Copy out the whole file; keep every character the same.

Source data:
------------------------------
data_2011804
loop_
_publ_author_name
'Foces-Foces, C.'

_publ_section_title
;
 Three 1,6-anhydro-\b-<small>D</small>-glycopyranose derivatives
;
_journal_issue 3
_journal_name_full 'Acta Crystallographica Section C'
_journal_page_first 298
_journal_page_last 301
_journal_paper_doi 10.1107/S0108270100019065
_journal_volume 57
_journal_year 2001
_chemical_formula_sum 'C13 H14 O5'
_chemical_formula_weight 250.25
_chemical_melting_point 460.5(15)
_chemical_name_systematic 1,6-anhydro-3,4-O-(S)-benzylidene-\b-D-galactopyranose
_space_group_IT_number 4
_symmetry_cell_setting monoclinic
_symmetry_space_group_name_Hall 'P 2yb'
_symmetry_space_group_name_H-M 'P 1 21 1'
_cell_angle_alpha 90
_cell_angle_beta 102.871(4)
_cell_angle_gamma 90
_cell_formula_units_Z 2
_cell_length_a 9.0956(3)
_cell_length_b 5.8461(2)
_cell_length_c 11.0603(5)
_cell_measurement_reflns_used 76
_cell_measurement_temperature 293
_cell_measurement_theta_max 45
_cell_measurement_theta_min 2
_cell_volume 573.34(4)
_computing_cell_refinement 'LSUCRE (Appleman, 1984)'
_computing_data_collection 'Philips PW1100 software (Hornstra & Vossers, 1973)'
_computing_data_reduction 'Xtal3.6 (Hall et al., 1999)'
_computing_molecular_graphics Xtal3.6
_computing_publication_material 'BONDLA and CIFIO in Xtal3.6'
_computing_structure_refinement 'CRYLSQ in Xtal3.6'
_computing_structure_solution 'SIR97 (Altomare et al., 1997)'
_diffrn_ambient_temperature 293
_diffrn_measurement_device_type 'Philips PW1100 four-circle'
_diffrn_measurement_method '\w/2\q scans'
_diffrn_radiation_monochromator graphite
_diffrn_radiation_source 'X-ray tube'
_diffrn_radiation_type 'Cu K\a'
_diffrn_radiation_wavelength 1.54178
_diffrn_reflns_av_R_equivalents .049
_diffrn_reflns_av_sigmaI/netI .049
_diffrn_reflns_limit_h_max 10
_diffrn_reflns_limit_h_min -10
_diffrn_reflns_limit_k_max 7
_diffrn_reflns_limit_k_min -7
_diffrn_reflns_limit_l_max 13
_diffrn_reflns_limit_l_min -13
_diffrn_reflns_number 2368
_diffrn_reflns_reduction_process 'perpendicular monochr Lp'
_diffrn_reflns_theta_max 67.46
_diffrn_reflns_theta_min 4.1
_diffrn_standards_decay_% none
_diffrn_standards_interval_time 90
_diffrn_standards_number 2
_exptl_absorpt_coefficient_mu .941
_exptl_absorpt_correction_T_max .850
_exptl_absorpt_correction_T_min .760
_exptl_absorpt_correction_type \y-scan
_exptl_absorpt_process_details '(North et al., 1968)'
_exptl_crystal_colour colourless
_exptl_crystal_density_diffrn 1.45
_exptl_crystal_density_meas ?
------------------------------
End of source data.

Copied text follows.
data_2011804
loop_
_publ_author_name
'Foces-Foces, C.'

_publ_section_title
;
 Three 1,6-anhydro-\b-<small>D</small>-glycopyranose derivatives
;
_journal_issue 3
_journal_name_full 'Acta Crystallographica Section C'
_journal_page_first 298
_journal_page_last 301
_journal_paper_doi 10.1107/S0108270100019065
_journal_volume 57
_journal_year 2001
_chemical_formula_sum 'C13 H14 O5'
_chemical_formula_weight 250.25
_chemical_melting_point 460.5(15)
_chemical_name_systematic 1,6-anhydro-3,4-O-(S)-benzylidene-\b-D-galactopyranose
_space_group_IT_number 4
_symmetry_cell_setting monoclinic
_symmetry_space_group_name_Hall 'P 2yb'
_symmetry_space_group_name_H-M 'P 1 21 1'
_cell_angle_alpha 90
_cell_angle_beta 102.871(4)
_cell_angle_gamma 90
_cell_formula_units_Z 2
_cell_length_a 9.0956(3)
_cell_length_b 5.8461(2)
_cell_length_c 11.0603(5)
_cell_measurement_reflns_used 76
_cell_measurement_temperature 293
_cell_measurement_theta_max 45
_cell_measurement_theta_min 2
_cell_volume 573.34(4)
_computing_cell_refinement 'LSUCRE (Appleman, 1984)'
_computing_data_collection 'Philips PW1100 software (Hornstra & Vossers, 1973)'
_computing_data_reduction 'Xtal3.6 (Hall et al., 1999)'
_computing_molecular_graphics Xtal3.6
_computing_publication_material 'BONDLA and CIFIO in Xtal3.6'
_computing_structure_refinement 'CRYLSQ in Xtal3.6'
_computing_structure_solution 'SIR97 (Altomare et al., 1997)'
_diffrn_ambient_temperature 293
_diffrn_measurement_device_type 'Philips PW1100 four-circle'
_diffrn_measurement_method '\w/2\q scans'
_diffrn_radiation_monochromator graphite
_diffrn_radiation_source 'X-ray tube'
_diffrn_radiation_type 'Cu K\a'
_diffrn_radiation_wavelength 1.54178
_diffrn_reflns_av_R_equivalents .049
_diffrn_reflns_av_sigmaI/netI .049
_diffrn_reflns_limit_h_max 10
_diffrn_reflns_limit_h_min -10
_diffrn_reflns_limit_k_max 7
_diffrn_reflns_limit_k_min -7
_diffrn_reflns_limit_l_max 13
_diffrn_reflns_limit_l_min -13
_diffrn_reflns_number 2368
_diffrn_reflns_reduction_process 'perpendicular monochr Lp'
_diffrn_reflns_theta_max 67.46
_diffrn_reflns_theta_min 4.1
_diffrn_standards_decay_% none
_diffrn_standards_interval_time 90
_diffrn_standards_number 2
_exptl_absorpt_coefficient_mu .941
_exptl_absorpt_correction_T_max .850
_exptl_absorpt_correction_T_min .760
_exptl_absorpt_correction_type \y-scan
_exptl_absorpt_process_details '(North et al., 1968)'
_exptl_crystal_colour colourless
_exptl_crystal_density_diffrn 1.45
_exptl_crystal_density_meas ?